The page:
Becoming a member an event planning association is a great way to take your business or career to the next level.
But it’s important to find one that is the best fit for you and your company. When choosing one of the event planning associations, there are a few things to consider:
- Make sure there’s a local chapter
- Check out the benefits that come with membership
- The cost of the membership
- Understand opportunities for leadership
- Know whether there’is a national or an international presence
Not sure where to start? Here are some of the top industry associations to look into.
Stands for: The Wedding International Professionals Association (WIPA)
Who it’s best for: Wedding planners, officiants, hoteliers — anyone involved in the wedding industry.
What it’s all about: This association was formed to bring together wedding professionals and provide an opportunities for continued education.
Chapters: There are nine chapters around the country, as well as the option to be an at-large member.
Membership perks: You get access to all WIPA meetings, mentoring programs for emerging businesses, up-to-date information about the latest industry news, and a tight-knit community of like-minded individuals.
Stands for: The National Association for Catering and Events (NACE)
What it’s all about: The organization offers catering and event professional the chance to network within a local market and meet neighboring peers.
Chapters: NACE is a national industry association with over 40 local chapters.
Membership perks: Check out the annual NACE Experience Conference. It’s an incredible chance to take in both innovative education and plenty of networking opportunities with peers.
Stands for: Meeting Professionals International (MPI)
What it’s all about: MPI is the largest meeting and event planning association in the world, with a focus on high-level education and business best practices.
Chapters: There are more than 90 chapters spread across North America, South America, Europe, and Asia.
Membership perks: MPI offers different levels of membership, allowing you to customize your involvement based on your time and preference. MPI offers access to an extensive network of professionals. In addition to networking opportunities, MPI also provides relevant educational resources digitally and in-person.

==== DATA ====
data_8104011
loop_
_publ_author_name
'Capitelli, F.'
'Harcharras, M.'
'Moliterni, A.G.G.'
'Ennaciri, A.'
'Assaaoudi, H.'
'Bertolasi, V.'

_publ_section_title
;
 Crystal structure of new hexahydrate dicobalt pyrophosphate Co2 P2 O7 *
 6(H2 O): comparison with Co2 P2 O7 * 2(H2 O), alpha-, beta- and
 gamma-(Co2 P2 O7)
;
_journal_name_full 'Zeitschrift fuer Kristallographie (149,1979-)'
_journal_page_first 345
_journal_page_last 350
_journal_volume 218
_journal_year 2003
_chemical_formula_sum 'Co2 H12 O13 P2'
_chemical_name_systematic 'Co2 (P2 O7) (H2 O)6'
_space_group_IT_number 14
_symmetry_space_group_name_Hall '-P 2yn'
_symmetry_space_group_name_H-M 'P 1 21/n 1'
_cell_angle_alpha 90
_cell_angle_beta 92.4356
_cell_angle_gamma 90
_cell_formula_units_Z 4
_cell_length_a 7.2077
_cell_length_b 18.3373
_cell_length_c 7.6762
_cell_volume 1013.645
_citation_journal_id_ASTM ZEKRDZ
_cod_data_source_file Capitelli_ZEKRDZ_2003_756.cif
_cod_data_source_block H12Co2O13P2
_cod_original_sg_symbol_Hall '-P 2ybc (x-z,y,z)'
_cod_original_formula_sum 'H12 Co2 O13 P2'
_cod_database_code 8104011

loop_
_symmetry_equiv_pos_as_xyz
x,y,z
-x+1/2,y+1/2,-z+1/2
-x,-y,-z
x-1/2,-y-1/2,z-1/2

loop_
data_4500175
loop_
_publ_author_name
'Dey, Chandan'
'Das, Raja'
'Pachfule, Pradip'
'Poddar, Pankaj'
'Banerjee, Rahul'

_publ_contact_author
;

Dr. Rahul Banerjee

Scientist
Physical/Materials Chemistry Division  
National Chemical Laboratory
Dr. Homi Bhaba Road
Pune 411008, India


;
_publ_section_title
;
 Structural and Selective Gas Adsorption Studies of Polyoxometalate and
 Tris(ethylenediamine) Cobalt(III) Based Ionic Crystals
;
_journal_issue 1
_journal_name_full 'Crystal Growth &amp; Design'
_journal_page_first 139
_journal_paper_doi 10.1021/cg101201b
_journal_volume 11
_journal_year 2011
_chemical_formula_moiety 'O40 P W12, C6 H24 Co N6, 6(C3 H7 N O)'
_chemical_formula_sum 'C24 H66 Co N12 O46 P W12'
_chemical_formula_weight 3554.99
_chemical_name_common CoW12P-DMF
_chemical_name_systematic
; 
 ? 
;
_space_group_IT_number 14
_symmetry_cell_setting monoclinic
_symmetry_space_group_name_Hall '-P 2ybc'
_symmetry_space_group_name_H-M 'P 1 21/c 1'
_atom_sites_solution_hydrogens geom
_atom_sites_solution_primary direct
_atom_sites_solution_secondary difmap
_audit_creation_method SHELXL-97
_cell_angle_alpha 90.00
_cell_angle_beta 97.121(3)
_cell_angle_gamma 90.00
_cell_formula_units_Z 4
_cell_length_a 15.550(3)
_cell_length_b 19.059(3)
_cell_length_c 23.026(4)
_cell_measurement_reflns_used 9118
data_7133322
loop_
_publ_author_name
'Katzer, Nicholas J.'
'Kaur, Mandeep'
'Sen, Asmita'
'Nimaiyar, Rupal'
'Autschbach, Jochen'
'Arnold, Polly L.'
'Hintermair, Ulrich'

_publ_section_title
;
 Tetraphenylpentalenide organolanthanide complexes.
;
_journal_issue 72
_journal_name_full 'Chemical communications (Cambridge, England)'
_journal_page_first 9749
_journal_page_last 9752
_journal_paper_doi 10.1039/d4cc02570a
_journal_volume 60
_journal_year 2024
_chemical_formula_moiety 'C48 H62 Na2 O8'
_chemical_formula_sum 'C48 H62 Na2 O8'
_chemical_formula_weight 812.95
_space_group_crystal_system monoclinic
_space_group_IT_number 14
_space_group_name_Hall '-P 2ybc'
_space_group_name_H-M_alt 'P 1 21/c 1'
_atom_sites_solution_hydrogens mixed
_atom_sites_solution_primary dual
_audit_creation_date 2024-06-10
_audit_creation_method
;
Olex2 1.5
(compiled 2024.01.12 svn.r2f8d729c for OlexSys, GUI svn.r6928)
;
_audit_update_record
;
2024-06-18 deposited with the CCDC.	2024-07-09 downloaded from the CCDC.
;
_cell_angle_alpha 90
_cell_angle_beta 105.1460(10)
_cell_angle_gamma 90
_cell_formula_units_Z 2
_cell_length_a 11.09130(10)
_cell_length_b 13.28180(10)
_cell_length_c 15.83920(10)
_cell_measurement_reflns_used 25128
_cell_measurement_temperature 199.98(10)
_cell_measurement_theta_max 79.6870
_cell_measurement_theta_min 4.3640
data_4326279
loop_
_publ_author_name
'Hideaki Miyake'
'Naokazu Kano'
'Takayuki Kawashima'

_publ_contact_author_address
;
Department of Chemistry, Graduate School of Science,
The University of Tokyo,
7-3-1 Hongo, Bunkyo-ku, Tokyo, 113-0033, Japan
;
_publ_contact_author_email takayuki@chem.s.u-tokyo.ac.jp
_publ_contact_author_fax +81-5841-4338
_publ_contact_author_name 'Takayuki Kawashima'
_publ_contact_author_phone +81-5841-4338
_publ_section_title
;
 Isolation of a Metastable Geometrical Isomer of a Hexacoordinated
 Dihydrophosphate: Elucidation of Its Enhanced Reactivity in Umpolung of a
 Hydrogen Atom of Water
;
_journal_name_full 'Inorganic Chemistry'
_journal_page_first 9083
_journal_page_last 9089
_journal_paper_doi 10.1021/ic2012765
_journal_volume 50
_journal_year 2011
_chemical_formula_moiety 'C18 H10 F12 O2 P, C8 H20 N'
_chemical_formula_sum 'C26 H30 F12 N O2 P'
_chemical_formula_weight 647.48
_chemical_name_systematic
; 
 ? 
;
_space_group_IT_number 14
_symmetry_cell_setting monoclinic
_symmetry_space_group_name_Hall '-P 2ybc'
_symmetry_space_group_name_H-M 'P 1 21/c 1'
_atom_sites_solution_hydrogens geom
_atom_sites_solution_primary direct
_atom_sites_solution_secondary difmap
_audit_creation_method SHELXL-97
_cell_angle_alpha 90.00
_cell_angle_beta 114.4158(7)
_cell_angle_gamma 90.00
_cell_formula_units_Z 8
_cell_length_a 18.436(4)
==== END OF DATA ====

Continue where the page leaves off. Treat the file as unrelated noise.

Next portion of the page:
Stands for: Association of Collegiate Conference and Events Directors – International (ACCED-I)
Who it’s best for: Event planning pros who plan events for a university or college
What it’s all about: ACCED-I members include over 1,300 campus professionals who design, market, coordinate and plan conferences and special events on the campuses of colleges and universities around the world.
Membership perks: ACCED-I has increased the visibility of the collegiate conference and events profession and also hosts an annual conference to bring these planners together.
Stands for: The International Live Events Association (ILEA)
Chapters: ILEA is a global association with 51 international chapters.
Membership perks: With a membership, you not only extend your network exponentially, but also you get access to invaluable resources. Members get access to the ILEA Career Center, exclusive events, and the chance to enter the ILEA Esprit Awards.
Stands for: Academic Event Professional (AEP)
Who it’s best for: Any event planner who focuses on events that take place at or for educational institutions.
What it’s all about: Founded over a decade ago, AEP works to support academic event planners both new and established with programs that help professionals further develop their skills in this field.
Chapters: Rather than run regional or local chapters, AEP hosts a yearly conference in January while also maintaining a thriving online community through their newsletter and on LinkedIn. They have other, smaller events (sometimes in collaboration with related programs) that pop up from time to time.
Membership perks: Eligibility to attend their annual conference, advice on related events that have been approved by the association, and access to exclusive digital networking opportunities make becoming a member worthwhile.
Stands for: Event Service Professionals Association (ESPA)
Who it’s best for: Event service professionals who work at CVBs, hotels, and convention centers in North America and are interested in learning how to better promote destinations as well as facilities. Event planners and other types of service providers who want to network within this niche are also invited to join.
What it’s all about: Education and networking are the main focus of ESPA’s two-pronged approach for bettering the members of this association and, as a result, the industry as a whole.